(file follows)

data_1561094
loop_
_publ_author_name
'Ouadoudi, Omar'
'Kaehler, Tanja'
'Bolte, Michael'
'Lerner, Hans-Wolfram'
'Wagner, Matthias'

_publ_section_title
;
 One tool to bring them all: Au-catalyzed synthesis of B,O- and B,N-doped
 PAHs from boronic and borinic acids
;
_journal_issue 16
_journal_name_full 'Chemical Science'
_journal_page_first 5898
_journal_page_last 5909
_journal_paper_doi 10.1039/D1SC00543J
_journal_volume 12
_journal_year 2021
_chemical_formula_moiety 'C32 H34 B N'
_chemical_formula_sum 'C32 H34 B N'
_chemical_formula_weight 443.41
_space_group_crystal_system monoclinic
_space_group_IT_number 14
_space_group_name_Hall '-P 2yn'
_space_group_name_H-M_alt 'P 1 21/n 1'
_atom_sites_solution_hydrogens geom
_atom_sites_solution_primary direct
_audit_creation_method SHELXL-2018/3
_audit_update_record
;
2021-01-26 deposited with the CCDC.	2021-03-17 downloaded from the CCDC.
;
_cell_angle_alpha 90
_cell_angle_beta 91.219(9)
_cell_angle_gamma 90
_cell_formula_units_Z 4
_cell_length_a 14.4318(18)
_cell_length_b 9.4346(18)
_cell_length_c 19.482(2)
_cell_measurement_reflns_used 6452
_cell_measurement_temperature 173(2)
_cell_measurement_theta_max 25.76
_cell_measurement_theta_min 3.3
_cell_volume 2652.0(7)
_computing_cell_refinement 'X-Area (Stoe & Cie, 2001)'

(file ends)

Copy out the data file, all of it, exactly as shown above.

data_1561094
loop_
_publ_author_name
'Ouadoudi, Omar'
'Kaehler, Tanja'
'Bolte, Michael'
'Lerner, Hans-Wolfram'
'Wagner, Matthias'

_publ_section_title
;
 One tool to bring them all: Au-catalyzed synthesis of B,O- and B,N-doped
 PAHs from boronic and borinic acids
;
_journal_issue 16
_journal_name_full 'Chemical Science'
_journal_page_first 5898
_journal_page_last 5909
_journal_paper_doi 10.1039/D1SC00543J
_journal_volume 12
_journal_year 2021
_chemical_formula_moiety 'C32 H34 B N'
_chemical_formula_sum 'C32 H34 B N'
_chemical_formula_weight 443.41
_space_group_crystal_system monoclinic
_space_group_IT_number 14
_space_group_name_Hall '-P 2yn'
_space_group_name_H-M_alt 'P 1 21/n 1'
_atom_sites_solution_hydrogens geom
_atom_sites_solution_primary direct
_audit_creation_method SHELXL-2018/3
_audit_update_record
;
2021-01-26 deposited with the CCDC.	2021-03-17 downloaded from the CCDC.
;
_cell_angle_alpha 90
_cell_angle_beta 91.219(9)
_cell_angle_gamma 90
_cell_formula_units_Z 4
_cell_length_a 14.4318(18)
_cell_length_b 9.4346(18)
_cell_length_c 19.482(2)
_cell_measurement_reflns_used 6452
_cell_measurement_temperature 173(2)
_cell_measurement_theta_max 25.76
_cell_measurement_theta_min 3.3
_cell_volume 2652.0(7)
_computing_cell_refinement 'X-Area (Stoe & Cie, 2001)'